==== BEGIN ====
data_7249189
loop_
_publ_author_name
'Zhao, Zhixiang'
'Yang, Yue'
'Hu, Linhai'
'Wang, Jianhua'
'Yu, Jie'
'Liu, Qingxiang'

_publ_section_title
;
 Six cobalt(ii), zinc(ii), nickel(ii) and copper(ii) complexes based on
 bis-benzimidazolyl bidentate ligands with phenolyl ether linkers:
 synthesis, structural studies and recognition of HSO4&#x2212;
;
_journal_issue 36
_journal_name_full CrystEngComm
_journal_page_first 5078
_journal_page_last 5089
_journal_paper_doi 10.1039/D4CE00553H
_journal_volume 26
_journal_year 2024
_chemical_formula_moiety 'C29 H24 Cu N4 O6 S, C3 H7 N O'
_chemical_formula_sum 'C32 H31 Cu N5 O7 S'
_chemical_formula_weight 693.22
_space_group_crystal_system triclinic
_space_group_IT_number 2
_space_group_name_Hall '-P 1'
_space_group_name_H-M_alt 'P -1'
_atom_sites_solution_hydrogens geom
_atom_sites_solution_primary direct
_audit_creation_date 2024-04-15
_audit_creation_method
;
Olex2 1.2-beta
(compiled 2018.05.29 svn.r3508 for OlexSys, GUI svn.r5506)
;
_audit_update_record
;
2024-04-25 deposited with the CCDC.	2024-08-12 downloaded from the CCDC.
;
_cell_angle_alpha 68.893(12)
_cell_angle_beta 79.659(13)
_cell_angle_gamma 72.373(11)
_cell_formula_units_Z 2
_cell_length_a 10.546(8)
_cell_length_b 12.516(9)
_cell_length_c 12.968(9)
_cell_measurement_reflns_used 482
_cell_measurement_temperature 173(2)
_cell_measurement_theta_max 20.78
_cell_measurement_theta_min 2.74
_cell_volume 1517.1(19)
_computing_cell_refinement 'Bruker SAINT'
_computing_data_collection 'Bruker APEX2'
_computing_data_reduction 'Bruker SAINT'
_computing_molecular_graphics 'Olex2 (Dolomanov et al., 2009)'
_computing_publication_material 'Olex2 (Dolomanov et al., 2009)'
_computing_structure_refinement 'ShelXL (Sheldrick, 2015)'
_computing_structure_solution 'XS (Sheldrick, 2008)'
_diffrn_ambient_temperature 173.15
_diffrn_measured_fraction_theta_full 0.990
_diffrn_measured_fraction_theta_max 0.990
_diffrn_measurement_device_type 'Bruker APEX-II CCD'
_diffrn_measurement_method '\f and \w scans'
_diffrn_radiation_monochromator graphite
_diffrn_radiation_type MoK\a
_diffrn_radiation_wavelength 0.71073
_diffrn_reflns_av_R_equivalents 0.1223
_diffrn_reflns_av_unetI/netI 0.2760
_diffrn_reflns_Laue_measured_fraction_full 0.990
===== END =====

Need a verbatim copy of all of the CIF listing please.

data_7249189
loop_
_publ_author_name
'Zhao, Zhixiang'
'Yang, Yue'
'Hu, Linhai'
'Wang, Jianhua'
'Yu, Jie'
'Liu, Qingxiang'

_publ_section_title
;
 Six cobalt(ii), zinc(ii), nickel(ii) and copper(ii) complexes based on
 bis-benzimidazolyl bidentate ligands with phenolyl ether linkers:
 synthesis, structural studies and recognition of HSO4&#x2212;
;
_journal_issue 36
_journal_name_full CrystEngComm
_journal_page_first 5078
_journal_page_last 5089
_journal_paper_doi 10.1039/D4CE00553H
_journal_volume 26
_journal_year 2024
_chemical_formula_moiety 'C29 H24 Cu N4 O6 S, C3 H7 N O'
_chemical_formula_sum 'C32 H31 Cu N5 O7 S'
_chemical_formula_weight 693.22
_space_group_crystal_system triclinic
_space_group_IT_number 2
_space_group_name_Hall '-P 1'
_space_group_name_H-M_alt 'P -1'
_atom_sites_solution_hydrogens geom
_atom_sites_solution_primary direct
_audit_creation_date 2024-04-15
_audit_creation_method
;
Olex2 1.2-beta
(compiled 2018.05.29 svn.r3508 for OlexSys, GUI svn.r5506)
;
_audit_update_record
;
2024-04-25 deposited with the CCDC.	2024-08-12 downloaded from the CCDC.
;
_cell_angle_alpha 68.893(12)
_cell_angle_beta 79.659(13)
_cell_angle_gamma 72.373(11)
_cell_formula_units_Z 2
_cell_length_a 10.546(8)
_cell_length_b 12.516(9)
_cell_length_c 12.968(9)
_cell_measurement_reflns_used 482
_cell_measurement_temperature 173(2)
_cell_measurement_theta_max 20.78
_cell_measurement_theta_min 2.74
_cell_volume 1517.1(19)
_computing_cell_refinement 'Bruker SAINT'
_computing_data_collection 'Bruker APEX2'
_computing_data_reduction 'Bruker SAINT'
_computing_molecular_graphics 'Olex2 (Dolomanov et al., 2009)'
_computing_publication_material 'Olex2 (Dolomanov et al., 2009)'
_computing_structure_refinement 'ShelXL (Sheldrick, 2015)'
_computing_structure_solution 'XS (Sheldrick, 2008)'
_diffrn_ambient_temperature 173.15
_diffrn_measured_fraction_theta_full 0.990
_diffrn_measured_fraction_theta_max 0.990
_diffrn_measurement_device_type 'Bruker APEX-II CCD'
_diffrn_measurement_method '\f and \w scans'
_diffrn_radiation_monochromator graphite
_diffrn_radiation_type MoK\a
_diffrn_radiation_wavelength 0.71073
_diffrn_reflns_av_R_equivalents 0.1223
_diffrn_reflns_av_unetI/netI 0.2760
_diffrn_reflns_Laue_measured_fraction_full 0.990